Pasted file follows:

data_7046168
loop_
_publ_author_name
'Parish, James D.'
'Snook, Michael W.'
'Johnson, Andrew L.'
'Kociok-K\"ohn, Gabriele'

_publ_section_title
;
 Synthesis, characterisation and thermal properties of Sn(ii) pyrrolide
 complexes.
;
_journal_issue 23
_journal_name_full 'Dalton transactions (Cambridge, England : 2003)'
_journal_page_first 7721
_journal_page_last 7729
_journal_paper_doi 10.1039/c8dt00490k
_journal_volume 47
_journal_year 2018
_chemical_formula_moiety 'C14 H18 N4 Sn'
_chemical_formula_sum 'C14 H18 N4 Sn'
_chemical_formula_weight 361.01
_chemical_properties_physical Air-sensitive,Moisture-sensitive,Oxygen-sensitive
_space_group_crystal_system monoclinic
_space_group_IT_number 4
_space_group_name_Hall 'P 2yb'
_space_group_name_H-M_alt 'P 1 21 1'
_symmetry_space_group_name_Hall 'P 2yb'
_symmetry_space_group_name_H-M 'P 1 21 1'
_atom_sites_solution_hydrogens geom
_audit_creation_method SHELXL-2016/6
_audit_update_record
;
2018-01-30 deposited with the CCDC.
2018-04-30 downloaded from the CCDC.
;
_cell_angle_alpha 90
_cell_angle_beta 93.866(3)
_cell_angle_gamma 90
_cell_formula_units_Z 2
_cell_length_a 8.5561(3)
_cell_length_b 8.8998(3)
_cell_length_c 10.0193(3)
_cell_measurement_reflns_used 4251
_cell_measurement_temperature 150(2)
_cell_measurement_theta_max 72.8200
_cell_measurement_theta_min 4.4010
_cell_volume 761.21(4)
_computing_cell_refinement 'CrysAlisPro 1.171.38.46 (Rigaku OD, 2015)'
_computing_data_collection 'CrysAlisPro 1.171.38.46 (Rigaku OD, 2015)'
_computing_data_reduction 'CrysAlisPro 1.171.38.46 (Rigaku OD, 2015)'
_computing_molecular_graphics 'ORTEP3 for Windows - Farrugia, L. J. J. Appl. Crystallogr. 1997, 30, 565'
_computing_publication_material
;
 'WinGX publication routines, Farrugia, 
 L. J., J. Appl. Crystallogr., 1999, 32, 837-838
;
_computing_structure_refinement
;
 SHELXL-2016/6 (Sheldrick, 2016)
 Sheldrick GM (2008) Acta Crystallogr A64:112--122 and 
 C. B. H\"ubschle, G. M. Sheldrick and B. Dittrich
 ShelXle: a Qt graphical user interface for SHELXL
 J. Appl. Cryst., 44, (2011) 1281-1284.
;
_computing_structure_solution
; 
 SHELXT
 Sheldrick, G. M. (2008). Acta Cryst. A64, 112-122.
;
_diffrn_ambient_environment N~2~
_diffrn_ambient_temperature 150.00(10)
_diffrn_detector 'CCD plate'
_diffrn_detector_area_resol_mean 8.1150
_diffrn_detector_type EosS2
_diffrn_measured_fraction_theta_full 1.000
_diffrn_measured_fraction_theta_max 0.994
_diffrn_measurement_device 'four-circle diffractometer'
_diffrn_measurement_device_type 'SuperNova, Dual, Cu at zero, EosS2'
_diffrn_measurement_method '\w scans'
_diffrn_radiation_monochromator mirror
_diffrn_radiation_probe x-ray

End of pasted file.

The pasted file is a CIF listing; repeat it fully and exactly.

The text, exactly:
data_7046168
loop_
_publ_author_name
'Parish, James D.'
'Snook, Michael W.'
'Johnson, Andrew L.'
'Kociok-K\"ohn, Gabriele'

_publ_section_title
;
 Synthesis, characterisation and thermal properties of Sn(ii) pyrrolide
 complexes.
;
_journal_issue 23
_journal_name_full 'Dalton transactions (Cambridge, England : 2003)'
_journal_page_first 7721
_journal_page_last 7729
_journal_paper_doi 10.1039/c8dt00490k
_journal_volume 47
_journal_year 2018
_chemical_formula_moiety 'C14 H18 N4 Sn'
_chemical_formula_sum 'C14 H18 N4 Sn'
_chemical_formula_weight 361.01
_chemical_properties_physical Air-sensitive,Moisture-sensitive,Oxygen-sensitive
_space_group_crystal_system monoclinic
_space_group_IT_number 4
_space_group_name_Hall 'P 2yb'
_space_group_name_H-M_alt 'P 1 21 1'
_symmetry_space_group_name_Hall 'P 2yb'
_symmetry_space_group_name_H-M 'P 1 21 1'
_atom_sites_solution_hydrogens geom
_audit_creation_method SHELXL-2016/6
_audit_update_record
;
2018-01-30 deposited with the CCDC.
2018-04-30 downloaded from the CCDC.
;
_cell_angle_alpha 90
_cell_angle_beta 93.866(3)
_cell_angle_gamma 90
_cell_formula_units_Z 2
_cell_length_a 8.5561(3)
_cell_length_b 8.8998(3)
_cell_length_c 10.0193(3)
_cell_measurement_reflns_used 4251
_cell_measurement_temperature 150(2)
_cell_measurement_theta_max 72.8200
_cell_measurement_theta_min 4.4010
_cell_volume 761.21(4)
_computing_cell_refinement 'CrysAlisPro 1.171.38.46 (Rigaku OD, 2015)'
_computing_data_collection 'CrysAlisPro 1.171.38.46 (Rigaku OD, 2015)'
_computing_data_reduction 'CrysAlisPro 1.171.38.46 (Rigaku OD, 2015)'
_computing_molecular_graphics 'ORTEP3 for Windows - Farrugia, L. J. J. Appl. Crystallogr. 1997, 30, 565'
_computing_publication_material
;
 'WinGX publication routines, Farrugia, 
 L. J., J. Appl. Crystallogr., 1999, 32, 837-838
;
_computing_structure_refinement
;
 SHELXL-2016/6 (Sheldrick, 2016)
 Sheldrick GM (2008) Acta Crystallogr A64:112--122 and 
 C. B. H\"ubschle, G. M. Sheldrick and B. Dittrich
 ShelXle: a Qt graphical user interface for SHELXL
 J. Appl. Cryst., 44, (2011) 1281-1284.
;
_computing_structure_solution
; 
 SHELXT
 Sheldrick, G. M. (2008). Acta Cryst. A64, 112-122.
;
_diffrn_ambient_environment N~2~
_diffrn_ambient_temperature 150.00(10)
_diffrn_detector 'CCD plate'
_diffrn_detector_area_resol_mean 8.1150
_diffrn_detector_type EosS2
_diffrn_measured_fraction_theta_full 1.000
_diffrn_measured_fraction_theta_max 0.994
_diffrn_measurement_device 'four-circle diffractometer'
_diffrn_measurement_device_type 'SuperNova, Dual, Cu at zero, EosS2'
_diffrn_measurement_method '\w scans'
_diffrn_radiation_monochromator mirror
_diffrn_radiation_probe x-ray